Dan McDonald was deep into a game of Tomb Raider. It was his first year in law school and he had recently reconnected with his first love: gaming. To be honest, he wasn’t even sure why he was in law school, but hoped he might find a way to marry his budding interest in the law with his lifelong love of gaming: the Atari 2600, Commodore 64, ColecoVision, Adam computer to the Sega Master System, Genesis, PC, and, later on, PlayStation.
“One of my roommates basically told me that I needed to figure out what I wanted to do in life,” McDonald says, laughing. “I just went back to playing the game, but later noticed the little copyright symbol in the bottom of the intro screen. I figured someone had to be involved in that and why not me.”
The now senior managing counsel and head of IP at Unity Technologies, whose game engine is used to create video games and real-time 3D experiences for a variety of industries all over the world, managed to line his career and passion up in a way that many lawyers may find enviable, but it certainly wasn’t easy.
How does a Canadian national wind up in a rundown Japanese sharehouse with twenty other foreigners trying to piece together professional careers? Games. How does a Saskatchewan-native end up earning his LLM in England and passing both the New York and California bars before credentials in his own country? Games. How does a native-English speaker wind up passing what is widely considered to be one of the most challenging language proficiency exams (Japan) in the world? Well, studying, and games.
“My parents let me play a lot of games growing up, but I don’t think they ever really understood it,” McDonald explains. “Whenever I could find a way to make money, it would be put towards a new game, a new console, a game guide, whatever.”
Despite his interest, McDonald wasn’t into the hard science of the creation, at least initially. He didn’t pursue computer science or engineering in college, even though he considered it. Bitten by the philosophy bug (at least the Friday beer and pizzas), he found himself with a bachelor of arts degree and work experience largely confined to student jobs at the university and a photo lab.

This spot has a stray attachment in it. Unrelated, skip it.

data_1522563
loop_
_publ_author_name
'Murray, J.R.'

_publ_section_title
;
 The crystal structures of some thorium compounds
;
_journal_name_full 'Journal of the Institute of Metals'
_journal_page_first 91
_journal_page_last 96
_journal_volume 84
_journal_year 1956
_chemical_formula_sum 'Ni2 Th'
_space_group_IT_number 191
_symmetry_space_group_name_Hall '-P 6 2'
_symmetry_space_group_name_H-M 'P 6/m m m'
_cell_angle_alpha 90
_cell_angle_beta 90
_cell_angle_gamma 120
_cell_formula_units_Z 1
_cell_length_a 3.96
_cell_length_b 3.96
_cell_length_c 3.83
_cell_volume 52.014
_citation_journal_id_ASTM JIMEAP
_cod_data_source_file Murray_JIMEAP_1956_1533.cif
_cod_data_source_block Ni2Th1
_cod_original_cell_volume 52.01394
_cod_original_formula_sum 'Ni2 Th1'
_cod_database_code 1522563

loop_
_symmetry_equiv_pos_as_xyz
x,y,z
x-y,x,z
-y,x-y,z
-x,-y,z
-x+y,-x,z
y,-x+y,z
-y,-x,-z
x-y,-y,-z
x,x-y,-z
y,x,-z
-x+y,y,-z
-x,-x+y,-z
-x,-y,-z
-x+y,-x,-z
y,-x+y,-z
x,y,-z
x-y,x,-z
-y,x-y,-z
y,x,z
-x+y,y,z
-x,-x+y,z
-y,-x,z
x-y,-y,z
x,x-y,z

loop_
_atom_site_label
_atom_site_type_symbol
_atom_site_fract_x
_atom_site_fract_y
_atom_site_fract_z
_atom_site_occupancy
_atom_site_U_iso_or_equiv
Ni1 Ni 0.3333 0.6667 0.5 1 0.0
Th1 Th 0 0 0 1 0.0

His father worked as a lawyer, but McDonald didn’t initially see himself going in the same direction. He applied to law school anyway and was accepted. He needed a way to raise money for tuition, so he answered an ad in the newspaper and wound-up teaching English in South Korea for over a year and a half, saving money by living on the super cheap—at one time in an actual pantry for six months.
During McDonald’s first summer of law school, he went teaching again, this time in Taiwan, but also found a side gig at an IP firm in Taipei. He worked for free, but he got to do a lot of things not possible in a traditional summer law job setting. “I figured I was going to be stuck in a law firm full time for the next thirty, forty years, so I might as well do something different while I can,” McDonald says.
Following that he got a summer job in Singapore. These early experiences provided a glimpse into the lawyer’s future career, which included almost a decade working in Japan in some game-related capacity.
McDonald spent the bulk of his career tied into working with engineers, developers, and game companies to grow their brands and protect their products. In a previous role at DeNA, the lawyer helped pioneer the age of freemium gaming of the early 2010s, games—including Rage of Bahamut and Marvel War of Heroes—free to play but allow in-app purchases. And after being lured to Unity in 2016, he helped the company build its IP portfolio, protect its global customers, and continue Unity’s organic and significant growth.
The culture at Unity, McDonald says, is first and foremost about the user. It’s an approach that may seem vastly different from some US-based startups, where growth is prized over anything. “It reminds me very much of the Japanese companies that I worked for,” he explains. “Whatever the issue, the first concern is the user, and how we can make our company work for them. It felt very right coming here.”
McDonald hasn’t found himself chained to much of anything during his legal tenure, though he worried about it earlier in his career. A personal success, he feels, results from taking advice with a grain of salt.
“I think you’ll find a lot of people in your life who think they know what you can’t or shouldn’t do,” he says. “In most cases, I found that people who tell you those kinds of things are coming at this from a point of view heavily influenced by their own careers and lives. And I think it’s really important to ask yourself, ‘Is that really true?’ If it makes sense for you and is something you really want to do, you just have to pursue it.”
It’s a choice that has taken him across multiple continents, thousands of virtual galaxies, and one very successful career. There should be more journeys like McDonald’s, no chains in sight.